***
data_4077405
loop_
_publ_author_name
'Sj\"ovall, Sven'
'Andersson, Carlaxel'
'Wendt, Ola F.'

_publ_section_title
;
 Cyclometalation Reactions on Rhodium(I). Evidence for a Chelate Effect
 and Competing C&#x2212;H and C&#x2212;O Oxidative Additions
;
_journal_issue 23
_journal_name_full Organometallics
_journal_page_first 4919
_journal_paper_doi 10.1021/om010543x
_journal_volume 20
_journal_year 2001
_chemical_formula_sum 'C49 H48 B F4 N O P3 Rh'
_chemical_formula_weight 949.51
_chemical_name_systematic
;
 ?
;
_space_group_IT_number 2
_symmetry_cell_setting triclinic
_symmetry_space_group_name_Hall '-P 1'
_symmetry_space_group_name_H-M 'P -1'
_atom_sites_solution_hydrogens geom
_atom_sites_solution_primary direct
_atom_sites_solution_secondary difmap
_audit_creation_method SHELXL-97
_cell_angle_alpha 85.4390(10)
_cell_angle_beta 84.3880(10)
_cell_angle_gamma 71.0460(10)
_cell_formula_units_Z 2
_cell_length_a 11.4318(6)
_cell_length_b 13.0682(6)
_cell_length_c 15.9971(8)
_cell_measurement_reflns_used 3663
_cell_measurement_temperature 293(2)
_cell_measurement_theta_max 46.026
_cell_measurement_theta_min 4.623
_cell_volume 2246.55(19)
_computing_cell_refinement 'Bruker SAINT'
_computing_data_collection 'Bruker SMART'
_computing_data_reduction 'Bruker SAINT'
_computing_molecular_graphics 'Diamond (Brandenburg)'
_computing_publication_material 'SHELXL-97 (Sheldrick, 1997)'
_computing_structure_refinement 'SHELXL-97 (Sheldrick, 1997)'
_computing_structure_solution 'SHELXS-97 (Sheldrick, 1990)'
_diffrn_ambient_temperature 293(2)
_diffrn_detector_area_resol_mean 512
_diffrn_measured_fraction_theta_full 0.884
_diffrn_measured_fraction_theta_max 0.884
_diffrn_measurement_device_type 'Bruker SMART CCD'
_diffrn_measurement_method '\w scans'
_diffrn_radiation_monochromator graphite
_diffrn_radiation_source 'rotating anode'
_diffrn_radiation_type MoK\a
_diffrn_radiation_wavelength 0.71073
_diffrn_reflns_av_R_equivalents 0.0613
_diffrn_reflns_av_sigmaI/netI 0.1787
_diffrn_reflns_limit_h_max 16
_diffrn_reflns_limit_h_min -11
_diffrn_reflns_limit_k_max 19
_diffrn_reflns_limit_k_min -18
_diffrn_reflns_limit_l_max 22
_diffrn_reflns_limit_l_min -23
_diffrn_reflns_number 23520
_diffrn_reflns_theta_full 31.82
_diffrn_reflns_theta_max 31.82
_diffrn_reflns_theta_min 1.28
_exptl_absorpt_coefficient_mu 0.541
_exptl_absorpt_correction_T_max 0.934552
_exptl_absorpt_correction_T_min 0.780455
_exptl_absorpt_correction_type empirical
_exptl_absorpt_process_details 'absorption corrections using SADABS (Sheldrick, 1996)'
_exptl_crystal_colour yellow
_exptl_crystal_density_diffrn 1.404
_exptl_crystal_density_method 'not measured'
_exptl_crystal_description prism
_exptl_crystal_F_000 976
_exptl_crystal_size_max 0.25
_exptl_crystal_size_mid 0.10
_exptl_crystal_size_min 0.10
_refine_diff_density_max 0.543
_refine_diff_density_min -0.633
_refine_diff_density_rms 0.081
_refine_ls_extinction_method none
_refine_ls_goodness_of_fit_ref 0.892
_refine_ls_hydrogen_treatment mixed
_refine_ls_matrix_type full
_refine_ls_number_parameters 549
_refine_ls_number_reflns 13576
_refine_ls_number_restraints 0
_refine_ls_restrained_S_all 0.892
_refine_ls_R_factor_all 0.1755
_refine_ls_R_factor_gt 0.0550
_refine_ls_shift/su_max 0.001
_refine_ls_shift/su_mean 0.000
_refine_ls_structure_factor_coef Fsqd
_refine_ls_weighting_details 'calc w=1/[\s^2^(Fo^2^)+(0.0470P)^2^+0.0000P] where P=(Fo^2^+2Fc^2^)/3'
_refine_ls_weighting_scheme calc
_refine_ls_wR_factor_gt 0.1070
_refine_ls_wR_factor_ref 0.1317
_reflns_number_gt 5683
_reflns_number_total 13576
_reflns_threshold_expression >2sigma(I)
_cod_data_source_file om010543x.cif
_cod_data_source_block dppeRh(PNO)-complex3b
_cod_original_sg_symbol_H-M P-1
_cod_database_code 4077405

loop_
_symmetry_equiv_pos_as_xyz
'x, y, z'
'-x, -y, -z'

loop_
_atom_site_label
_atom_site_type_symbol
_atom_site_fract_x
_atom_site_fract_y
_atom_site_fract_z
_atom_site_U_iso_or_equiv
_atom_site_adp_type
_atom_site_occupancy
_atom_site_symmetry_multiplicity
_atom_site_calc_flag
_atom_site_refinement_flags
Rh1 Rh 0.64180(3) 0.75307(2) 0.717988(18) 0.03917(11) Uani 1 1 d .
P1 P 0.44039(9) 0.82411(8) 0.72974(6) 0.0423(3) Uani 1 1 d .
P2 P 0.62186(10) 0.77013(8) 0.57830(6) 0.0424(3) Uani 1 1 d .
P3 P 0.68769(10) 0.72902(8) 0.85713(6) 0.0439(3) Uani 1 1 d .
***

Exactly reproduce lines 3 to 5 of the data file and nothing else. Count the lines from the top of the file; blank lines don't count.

_publ_author_name
'Sj\"ovall, Sven'
'Andersson, Carlaxel'